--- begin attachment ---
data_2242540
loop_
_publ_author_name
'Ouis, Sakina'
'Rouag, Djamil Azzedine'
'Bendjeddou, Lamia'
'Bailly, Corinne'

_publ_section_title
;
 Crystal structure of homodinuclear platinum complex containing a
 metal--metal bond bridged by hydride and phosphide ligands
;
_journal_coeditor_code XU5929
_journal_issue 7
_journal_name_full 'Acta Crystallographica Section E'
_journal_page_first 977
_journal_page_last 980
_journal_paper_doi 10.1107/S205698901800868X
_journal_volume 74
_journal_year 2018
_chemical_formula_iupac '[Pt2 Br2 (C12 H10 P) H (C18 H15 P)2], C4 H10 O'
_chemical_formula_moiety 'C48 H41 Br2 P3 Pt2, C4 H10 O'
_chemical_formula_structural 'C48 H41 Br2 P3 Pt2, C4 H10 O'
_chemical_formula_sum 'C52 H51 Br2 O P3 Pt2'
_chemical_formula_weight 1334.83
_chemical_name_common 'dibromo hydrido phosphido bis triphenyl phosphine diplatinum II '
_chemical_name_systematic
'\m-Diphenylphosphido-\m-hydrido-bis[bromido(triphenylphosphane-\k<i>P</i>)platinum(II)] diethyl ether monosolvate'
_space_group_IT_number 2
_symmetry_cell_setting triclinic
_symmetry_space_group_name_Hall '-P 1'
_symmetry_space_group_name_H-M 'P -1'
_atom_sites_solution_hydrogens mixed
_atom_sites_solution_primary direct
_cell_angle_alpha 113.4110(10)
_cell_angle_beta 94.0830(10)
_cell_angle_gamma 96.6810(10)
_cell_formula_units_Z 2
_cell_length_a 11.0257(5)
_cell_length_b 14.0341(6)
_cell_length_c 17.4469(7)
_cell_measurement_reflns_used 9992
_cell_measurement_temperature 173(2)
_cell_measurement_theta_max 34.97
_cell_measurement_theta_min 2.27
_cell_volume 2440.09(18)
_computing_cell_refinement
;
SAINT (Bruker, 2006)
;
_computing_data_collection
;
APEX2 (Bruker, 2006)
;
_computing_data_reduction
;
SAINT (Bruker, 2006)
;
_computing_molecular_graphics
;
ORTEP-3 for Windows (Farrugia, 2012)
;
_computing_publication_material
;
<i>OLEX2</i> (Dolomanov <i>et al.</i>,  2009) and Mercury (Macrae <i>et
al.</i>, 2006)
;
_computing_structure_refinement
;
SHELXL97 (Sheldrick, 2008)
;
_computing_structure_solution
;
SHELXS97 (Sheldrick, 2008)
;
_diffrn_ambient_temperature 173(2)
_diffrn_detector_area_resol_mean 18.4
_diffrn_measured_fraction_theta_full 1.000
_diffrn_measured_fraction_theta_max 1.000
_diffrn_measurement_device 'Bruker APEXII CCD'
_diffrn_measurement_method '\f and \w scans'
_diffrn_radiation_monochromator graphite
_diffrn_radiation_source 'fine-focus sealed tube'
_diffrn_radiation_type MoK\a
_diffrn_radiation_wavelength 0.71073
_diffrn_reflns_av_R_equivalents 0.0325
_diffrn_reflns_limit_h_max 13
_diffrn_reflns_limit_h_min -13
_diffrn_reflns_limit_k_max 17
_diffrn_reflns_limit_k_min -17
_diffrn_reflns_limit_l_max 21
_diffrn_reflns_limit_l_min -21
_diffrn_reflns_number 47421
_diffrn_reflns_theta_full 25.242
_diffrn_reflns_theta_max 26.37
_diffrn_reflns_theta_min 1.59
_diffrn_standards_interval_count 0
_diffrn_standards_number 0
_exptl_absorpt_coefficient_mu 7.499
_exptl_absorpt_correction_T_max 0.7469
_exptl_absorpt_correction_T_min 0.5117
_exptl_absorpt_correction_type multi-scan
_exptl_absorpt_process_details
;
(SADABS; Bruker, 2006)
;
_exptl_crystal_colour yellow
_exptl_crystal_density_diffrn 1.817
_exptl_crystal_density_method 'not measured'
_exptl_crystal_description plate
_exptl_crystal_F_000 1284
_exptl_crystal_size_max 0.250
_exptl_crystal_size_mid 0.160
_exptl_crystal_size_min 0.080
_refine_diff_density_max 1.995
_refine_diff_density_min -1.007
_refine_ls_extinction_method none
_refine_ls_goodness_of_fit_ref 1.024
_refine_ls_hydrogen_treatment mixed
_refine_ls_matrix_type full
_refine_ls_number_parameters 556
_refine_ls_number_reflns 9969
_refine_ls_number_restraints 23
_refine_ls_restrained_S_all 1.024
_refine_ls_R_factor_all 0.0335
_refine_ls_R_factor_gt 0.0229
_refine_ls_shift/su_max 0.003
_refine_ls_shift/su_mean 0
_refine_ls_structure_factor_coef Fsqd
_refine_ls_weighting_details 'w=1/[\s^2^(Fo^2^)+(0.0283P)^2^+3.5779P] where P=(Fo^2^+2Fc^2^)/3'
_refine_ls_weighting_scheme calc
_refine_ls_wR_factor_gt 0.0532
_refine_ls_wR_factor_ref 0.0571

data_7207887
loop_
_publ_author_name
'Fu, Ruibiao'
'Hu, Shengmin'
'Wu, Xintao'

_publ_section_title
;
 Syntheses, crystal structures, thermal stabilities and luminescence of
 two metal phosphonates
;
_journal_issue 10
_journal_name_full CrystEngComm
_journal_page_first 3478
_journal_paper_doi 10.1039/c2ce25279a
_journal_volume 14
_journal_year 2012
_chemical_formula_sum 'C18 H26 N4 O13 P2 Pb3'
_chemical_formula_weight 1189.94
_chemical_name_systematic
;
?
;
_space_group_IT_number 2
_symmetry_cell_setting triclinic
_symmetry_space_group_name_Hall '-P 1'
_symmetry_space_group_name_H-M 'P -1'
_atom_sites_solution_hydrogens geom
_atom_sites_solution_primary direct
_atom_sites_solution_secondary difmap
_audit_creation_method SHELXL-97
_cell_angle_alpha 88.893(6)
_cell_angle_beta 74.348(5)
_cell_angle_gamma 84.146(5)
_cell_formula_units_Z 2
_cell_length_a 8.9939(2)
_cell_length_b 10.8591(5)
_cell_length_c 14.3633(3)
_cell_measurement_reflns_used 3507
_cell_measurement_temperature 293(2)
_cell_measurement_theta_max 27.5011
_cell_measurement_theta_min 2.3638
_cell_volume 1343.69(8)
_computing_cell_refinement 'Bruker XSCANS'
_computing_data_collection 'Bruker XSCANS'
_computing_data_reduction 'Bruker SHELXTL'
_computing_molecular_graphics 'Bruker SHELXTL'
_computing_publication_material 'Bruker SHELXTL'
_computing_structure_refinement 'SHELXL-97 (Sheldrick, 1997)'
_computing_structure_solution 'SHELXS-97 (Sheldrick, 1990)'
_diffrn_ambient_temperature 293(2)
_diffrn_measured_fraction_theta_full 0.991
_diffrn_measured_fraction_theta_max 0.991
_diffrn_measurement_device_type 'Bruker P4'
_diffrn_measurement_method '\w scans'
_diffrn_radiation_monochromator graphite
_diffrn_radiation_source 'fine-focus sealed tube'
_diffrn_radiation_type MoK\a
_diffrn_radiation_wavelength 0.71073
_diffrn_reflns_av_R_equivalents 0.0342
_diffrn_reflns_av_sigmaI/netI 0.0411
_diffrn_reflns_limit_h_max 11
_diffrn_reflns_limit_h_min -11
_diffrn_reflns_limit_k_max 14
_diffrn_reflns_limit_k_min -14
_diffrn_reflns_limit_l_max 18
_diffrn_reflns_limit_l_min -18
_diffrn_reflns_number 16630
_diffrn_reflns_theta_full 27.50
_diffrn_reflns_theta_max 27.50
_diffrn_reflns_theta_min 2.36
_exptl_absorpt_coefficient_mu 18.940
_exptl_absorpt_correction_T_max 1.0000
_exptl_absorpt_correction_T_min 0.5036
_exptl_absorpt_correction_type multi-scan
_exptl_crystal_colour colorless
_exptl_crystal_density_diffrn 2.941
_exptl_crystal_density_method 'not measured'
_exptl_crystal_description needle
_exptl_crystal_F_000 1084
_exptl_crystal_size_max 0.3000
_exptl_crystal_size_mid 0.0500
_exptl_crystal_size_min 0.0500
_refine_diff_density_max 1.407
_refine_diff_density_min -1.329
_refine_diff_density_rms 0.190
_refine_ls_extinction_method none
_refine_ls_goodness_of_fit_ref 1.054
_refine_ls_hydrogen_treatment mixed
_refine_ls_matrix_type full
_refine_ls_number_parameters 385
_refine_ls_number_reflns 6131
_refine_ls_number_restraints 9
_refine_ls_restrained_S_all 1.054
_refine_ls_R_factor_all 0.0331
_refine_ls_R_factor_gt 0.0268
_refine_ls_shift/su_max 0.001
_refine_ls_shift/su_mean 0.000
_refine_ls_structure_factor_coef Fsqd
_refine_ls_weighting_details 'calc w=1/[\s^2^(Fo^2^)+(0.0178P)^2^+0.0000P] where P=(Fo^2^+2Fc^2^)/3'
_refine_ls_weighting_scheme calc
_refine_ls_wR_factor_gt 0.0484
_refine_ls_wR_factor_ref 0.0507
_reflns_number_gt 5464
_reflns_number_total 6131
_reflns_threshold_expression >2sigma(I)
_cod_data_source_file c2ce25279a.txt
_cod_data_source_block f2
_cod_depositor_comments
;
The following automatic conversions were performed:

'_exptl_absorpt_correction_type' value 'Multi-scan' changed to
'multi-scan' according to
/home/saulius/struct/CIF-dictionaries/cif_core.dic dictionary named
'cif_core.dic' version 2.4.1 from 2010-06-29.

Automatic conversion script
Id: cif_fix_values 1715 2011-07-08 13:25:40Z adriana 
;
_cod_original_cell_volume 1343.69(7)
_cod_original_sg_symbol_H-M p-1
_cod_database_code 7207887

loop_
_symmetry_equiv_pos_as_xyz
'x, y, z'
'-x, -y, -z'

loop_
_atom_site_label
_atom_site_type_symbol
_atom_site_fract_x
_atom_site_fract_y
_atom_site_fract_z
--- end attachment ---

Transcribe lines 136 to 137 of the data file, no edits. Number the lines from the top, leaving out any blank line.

_publ_author_name
'Fu, Ruibiao'